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(Today’s NaPoWriMo prompt was for a poem addressing our future state, which, of course, is rather hard to predict.)

 

The Present Me’s aware of things the Past Me would have wished he knew,
So Present Me is wondering if Future Me has secrets too.
The Future Me will only say that joys, regrets, and shocks await,
But will not pity Present Me enough to just elaborate.
And that is why the Present Me won’t bother with the Future Me
Until the one becomes the other simply through maturity.
______________________

MPAA rating: TV-14 (a.k.a. PG-13)

I’m always partial to movies featuring time travel, so I couldn’t resist checking out this Netflix film that echoes Groundhog Day. What I’m not partial to is lead actor Adam DeVine, who I greatly disliked as the self-absorbed Bumper in the first Pitch Perfect (he was a little better in the second), but When We First Met revealed his surprisingly likable side.

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DeVine plays Noah Ashby, who grieves the engagement of his crush Avery (Alexandra Daddario) and her pretty boy fiancé Ethan (Robbie Amell). He reminisces of how he first met Avery at a Halloween party three years earlier, only to be relegated to the friend zone. After some drunken moping, Noah enters a photo booth from their first date and finds himself three years in the past with another chance at a first impression, which takes a few tries to get right, as you may imagine.

There are definite similarities to Groundhog Day in the way Noah replays the same events at the party and uses the knowledge he gains from the repeated do-overs, but one original aspect is that he then gets to see how the changes to the timeline play out, since he then jumps ahead three years to see the unintended consequences. It’s a clever concept with some inconsistencies in execution and logic, but the cast and humor go a long way in making it work, with DeVine boasting everyman appeal and Daddario being unnaturally gorgeous.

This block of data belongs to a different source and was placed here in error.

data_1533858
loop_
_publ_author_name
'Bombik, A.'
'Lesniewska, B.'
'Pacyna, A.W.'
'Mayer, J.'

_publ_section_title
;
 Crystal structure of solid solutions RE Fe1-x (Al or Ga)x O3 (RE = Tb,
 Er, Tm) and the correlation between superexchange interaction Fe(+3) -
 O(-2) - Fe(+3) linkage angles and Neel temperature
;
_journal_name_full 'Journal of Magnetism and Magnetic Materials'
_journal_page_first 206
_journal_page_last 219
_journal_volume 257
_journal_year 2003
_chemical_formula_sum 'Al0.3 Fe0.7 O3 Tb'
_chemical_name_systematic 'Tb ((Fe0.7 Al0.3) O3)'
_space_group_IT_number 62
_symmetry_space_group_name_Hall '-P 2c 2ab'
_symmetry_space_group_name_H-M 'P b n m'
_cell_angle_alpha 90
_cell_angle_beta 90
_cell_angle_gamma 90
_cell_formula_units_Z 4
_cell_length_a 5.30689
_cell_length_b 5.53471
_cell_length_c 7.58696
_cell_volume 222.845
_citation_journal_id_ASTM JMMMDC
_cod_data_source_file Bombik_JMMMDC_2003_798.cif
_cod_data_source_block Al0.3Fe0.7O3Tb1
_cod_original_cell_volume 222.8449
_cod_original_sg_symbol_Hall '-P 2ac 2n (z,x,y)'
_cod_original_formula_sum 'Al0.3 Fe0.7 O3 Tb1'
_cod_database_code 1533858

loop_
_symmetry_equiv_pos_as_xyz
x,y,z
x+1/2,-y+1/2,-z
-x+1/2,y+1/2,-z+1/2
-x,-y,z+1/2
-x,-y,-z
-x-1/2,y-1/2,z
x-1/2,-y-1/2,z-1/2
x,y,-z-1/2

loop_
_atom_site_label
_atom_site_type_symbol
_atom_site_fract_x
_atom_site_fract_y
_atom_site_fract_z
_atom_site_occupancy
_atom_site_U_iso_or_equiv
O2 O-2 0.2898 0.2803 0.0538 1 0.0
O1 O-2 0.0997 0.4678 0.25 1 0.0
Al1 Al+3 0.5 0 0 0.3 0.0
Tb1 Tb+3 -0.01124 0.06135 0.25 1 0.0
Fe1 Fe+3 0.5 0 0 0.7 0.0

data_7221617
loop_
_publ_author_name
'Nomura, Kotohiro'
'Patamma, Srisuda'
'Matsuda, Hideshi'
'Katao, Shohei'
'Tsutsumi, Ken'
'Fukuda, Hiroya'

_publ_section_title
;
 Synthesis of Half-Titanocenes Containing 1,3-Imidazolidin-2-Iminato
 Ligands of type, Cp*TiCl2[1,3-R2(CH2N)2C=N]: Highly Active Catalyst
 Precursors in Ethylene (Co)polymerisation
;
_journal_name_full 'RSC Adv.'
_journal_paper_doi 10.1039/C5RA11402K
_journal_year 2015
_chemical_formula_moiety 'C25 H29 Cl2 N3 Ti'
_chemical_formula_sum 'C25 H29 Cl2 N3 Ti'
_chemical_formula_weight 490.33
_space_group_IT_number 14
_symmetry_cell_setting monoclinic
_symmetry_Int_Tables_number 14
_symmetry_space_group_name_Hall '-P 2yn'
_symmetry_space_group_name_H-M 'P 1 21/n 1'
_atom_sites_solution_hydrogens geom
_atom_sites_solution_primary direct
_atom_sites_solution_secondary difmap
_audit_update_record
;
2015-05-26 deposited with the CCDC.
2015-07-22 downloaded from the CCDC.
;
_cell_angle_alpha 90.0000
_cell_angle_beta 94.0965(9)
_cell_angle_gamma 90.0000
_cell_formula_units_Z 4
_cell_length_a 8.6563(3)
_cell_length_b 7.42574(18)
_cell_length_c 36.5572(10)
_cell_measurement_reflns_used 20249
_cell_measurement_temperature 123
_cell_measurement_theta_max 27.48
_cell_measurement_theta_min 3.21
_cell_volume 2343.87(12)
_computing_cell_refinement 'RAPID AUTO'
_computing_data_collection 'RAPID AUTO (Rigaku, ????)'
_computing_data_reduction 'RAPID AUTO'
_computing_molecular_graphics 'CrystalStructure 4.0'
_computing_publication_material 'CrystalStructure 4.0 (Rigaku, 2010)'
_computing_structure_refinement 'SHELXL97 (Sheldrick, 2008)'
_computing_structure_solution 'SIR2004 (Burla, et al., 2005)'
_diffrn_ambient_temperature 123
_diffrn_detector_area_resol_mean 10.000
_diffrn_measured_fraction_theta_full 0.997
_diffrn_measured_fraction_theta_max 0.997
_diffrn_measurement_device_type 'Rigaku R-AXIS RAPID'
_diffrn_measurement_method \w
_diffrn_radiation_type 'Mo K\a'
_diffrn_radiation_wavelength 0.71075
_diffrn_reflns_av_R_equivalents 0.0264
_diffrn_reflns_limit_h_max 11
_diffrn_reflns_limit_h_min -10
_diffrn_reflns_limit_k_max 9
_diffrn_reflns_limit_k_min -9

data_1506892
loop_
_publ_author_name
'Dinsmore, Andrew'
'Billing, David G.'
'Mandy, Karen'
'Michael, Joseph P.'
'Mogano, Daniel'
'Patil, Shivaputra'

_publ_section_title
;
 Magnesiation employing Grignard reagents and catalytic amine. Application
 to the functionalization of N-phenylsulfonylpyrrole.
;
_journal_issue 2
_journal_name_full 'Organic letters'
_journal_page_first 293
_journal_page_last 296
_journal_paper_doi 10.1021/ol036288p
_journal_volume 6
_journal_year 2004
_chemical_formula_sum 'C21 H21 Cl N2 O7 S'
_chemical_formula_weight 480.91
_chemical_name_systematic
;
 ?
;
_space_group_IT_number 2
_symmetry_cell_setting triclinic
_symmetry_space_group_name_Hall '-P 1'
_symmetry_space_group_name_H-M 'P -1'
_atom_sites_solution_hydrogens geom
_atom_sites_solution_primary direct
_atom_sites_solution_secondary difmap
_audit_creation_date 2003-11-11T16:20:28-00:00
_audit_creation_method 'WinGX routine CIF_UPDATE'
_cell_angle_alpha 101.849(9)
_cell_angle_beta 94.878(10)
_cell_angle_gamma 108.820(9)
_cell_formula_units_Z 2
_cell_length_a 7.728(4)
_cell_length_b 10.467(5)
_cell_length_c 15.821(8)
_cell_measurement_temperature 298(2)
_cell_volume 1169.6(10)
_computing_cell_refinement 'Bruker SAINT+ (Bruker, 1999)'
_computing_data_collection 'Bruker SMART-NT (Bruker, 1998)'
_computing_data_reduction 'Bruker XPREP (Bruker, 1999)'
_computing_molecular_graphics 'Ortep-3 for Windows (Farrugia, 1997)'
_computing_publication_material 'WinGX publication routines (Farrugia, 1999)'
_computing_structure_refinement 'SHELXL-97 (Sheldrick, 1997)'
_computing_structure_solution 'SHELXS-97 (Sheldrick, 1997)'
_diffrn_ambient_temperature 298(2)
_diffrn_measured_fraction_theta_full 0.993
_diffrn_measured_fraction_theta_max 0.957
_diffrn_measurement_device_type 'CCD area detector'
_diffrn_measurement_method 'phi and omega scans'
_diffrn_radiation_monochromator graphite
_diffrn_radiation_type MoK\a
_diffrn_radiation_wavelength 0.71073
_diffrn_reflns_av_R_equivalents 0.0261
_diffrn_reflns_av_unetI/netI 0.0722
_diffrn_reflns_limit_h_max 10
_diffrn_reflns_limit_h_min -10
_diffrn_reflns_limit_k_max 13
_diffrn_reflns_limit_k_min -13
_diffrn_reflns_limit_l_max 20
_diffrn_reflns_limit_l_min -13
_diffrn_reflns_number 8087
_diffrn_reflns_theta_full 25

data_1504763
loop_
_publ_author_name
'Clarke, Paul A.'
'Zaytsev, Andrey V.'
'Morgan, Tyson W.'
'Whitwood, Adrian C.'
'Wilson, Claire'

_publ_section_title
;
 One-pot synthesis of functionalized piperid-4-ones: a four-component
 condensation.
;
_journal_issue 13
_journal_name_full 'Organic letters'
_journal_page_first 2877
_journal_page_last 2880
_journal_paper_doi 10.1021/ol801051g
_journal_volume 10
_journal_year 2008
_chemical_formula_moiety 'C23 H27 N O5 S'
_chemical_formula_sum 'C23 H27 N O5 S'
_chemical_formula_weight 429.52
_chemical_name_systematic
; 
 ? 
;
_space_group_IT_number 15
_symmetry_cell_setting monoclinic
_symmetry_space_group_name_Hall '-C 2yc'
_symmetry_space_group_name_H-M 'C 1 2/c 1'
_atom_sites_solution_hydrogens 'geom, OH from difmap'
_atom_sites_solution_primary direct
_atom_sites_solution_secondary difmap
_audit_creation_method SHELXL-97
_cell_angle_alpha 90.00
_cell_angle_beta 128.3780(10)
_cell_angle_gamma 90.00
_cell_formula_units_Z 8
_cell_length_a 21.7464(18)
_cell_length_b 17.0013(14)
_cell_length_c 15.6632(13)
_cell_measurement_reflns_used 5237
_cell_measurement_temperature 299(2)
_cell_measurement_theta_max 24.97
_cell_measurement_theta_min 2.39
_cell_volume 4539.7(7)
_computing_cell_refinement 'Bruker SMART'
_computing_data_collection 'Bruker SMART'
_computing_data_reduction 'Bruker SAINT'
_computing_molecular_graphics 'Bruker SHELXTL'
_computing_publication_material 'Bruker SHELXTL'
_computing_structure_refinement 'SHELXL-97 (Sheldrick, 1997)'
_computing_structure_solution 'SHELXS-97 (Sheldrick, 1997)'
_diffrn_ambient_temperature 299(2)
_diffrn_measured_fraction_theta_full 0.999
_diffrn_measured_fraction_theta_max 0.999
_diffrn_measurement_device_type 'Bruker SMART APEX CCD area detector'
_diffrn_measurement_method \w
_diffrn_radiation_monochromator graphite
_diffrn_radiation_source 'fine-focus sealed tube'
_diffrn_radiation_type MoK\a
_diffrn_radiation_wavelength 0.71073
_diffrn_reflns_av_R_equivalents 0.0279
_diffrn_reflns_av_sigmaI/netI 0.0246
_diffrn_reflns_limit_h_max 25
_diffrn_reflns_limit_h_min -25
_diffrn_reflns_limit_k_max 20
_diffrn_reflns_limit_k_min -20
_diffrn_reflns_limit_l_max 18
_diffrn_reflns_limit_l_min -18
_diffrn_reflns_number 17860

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Unfortunately, even the good elements are inconsistent. One section in the middle where Noah tries the jerk boyfriend approach became embarrassingly unfunny and just reminded me of how much I disliked DeVine as Bumper. Yet it then bounced back to end on a sweet note that some may call predictable but still kept me invested. When We First Met is unlikely to become a perennial favorite like Groundhog Day, but it’s not a bad variation on the time travel tropes I so enjoy.

Best line: (Noah’s friend Max, with a sentiment I only half agree with) “Things happen for no reason at all, but they create opportunities.”

 

Rank: Honorable Mention

 

© 2018 S.G. Liput
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